Honours Thesis

The importance of UROPS and ISMs becomes apparent in Honours projects-arguably the most important form of undergraduate research. Undertaking an Honours project is a very challenging task for students without prior research experience. Only students who have completed a smaller project previously will be familiar with how to conduct research, write a report/ thesis and defend the results. I am therefore reluctant to accept Honours students without undergraduate research experience.

Undergraduate Research: Problems

Grading

One very difficult issue is grading. Most supervisors realise that students work much harder on their 4-MC research project than on a corresponding 4-MC module. The obvious response will be to reward the student by assigning a high grade, especially if the supervisor and student have developed a close working relationship and mutual respect. Grade inflation in UROPS is avoided by having two external examiners read the report and question the student for 30 minutes. Some departments nevertheless feel the need for curving which I find disrespectful to those faculty members who have already spent considerable time examining the project. The comparatively high grades for UROPS/ ISMs are in recognition of the research's quality and the time that the students have spent on their project. Let us encourage undergraduate research and reward where reward is due.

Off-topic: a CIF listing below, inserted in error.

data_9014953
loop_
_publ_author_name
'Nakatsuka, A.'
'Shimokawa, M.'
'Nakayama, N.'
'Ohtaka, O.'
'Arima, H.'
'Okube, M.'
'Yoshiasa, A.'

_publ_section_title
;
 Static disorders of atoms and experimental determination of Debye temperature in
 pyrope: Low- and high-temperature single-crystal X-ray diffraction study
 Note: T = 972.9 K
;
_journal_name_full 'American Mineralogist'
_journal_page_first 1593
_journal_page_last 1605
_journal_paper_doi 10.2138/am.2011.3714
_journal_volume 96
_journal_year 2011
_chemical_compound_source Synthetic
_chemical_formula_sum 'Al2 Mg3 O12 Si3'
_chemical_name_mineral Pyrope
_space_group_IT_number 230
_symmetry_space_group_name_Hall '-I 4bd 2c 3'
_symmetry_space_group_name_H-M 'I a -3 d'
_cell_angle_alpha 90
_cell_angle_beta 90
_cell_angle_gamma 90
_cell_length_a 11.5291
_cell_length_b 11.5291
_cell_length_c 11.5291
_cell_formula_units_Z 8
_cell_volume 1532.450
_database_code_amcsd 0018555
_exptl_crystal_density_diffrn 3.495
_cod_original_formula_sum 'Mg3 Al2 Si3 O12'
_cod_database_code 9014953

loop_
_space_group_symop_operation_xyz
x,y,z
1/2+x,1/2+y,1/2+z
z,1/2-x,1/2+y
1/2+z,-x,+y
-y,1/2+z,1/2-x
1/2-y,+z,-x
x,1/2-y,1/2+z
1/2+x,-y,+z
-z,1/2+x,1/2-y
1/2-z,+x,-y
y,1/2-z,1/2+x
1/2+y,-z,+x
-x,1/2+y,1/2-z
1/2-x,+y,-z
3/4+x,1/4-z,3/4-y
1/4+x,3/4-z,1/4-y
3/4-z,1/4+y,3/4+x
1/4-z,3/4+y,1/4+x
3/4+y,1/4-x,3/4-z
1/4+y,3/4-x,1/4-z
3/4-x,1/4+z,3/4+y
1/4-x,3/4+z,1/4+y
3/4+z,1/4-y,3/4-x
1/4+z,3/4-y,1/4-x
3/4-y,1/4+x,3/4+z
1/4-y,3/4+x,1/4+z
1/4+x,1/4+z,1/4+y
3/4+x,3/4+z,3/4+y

Time commitment

Supervising undergraduate students is extremely time-consuming. An undergraduate student may require extensive training but he may nevertheless only stay for one semester. The same training invested in a postgraduate student will yield better returns. I suspect that this is the main reason why most NUS faculty members do not supervise UROPS or ISMs. Furthermore, although most undergraduate students are capable of conducting high-quality research, few can write manuscripts that could be submitted to international journals. Thus, the supervisor will have to do most of the writing and finding time for this task is difficult.

Lack of credit